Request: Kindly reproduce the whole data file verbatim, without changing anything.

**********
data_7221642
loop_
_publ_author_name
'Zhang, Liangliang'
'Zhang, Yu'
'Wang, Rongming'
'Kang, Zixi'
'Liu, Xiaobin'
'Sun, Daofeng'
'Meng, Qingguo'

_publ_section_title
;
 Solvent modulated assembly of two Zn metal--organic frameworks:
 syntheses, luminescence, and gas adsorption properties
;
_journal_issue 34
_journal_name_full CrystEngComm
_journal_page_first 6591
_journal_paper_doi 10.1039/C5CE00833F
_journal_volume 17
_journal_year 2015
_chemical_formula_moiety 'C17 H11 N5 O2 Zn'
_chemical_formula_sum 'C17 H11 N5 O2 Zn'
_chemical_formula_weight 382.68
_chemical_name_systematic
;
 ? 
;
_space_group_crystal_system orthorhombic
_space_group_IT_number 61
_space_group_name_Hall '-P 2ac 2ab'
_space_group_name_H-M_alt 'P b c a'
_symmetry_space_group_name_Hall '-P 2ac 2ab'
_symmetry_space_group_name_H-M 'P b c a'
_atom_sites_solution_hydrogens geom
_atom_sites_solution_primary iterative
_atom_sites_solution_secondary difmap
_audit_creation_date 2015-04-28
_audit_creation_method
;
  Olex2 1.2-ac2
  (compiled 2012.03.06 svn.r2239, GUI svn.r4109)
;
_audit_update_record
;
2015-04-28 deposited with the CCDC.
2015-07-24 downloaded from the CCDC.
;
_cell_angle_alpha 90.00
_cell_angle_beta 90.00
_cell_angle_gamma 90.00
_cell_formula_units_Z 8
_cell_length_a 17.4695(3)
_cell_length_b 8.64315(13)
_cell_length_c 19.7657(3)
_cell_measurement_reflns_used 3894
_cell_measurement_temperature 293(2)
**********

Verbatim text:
data_7221642
loop_
_publ_author_name
'Zhang, Liangliang'
'Zhang, Yu'
'Wang, Rongming'
'Kang, Zixi'
'Liu, Xiaobin'
'Sun, Daofeng'
'Meng, Qingguo'

_publ_section_title
;
 Solvent modulated assembly of two Zn metal--organic frameworks:
 syntheses, luminescence, and gas adsorption properties
;
_journal_issue 34
_journal_name_full CrystEngComm
_journal_page_first 6591
_journal_paper_doi 10.1039/C5CE00833F
_journal_volume 17
_journal_year 2015
_chemical_formula_moiety 'C17 H11 N5 O2 Zn'
_chemical_formula_sum 'C17 H11 N5 O2 Zn'
_chemical_formula_weight 382.68
_chemical_name_systematic
;
 ? 
;
_space_group_crystal_system orthorhombic
_space_group_IT_number 61
_space_group_name_Hall '-P 2ac 2ab'
_space_group_name_H-M_alt 'P b c a'
_symmetry_space_group_name_Hall '-P 2ac 2ab'
_symmetry_space_group_name_H-M 'P b c a'
_atom_sites_solution_hydrogens geom
_atom_sites_solution_primary iterative
_atom_sites_solution_secondary difmap
_audit_creation_date 2015-04-28
_audit_creation_method
;
  Olex2 1.2-ac2
  (compiled 2012.03.06 svn.r2239, GUI svn.r4109)
;
_audit_update_record
;
2015-04-28 deposited with the CCDC.
2015-07-24 downloaded from the CCDC.
;
_cell_angle_alpha 90.00
_cell_angle_beta 90.00
_cell_angle_gamma 90.00
_cell_formula_units_Z 8
_cell_length_a 17.4695(3)
_cell_length_b 8.64315(13)
_cell_length_c 19.7657(3)
_cell_measurement_reflns_used 3894
_cell_measurement_temperature 293(2)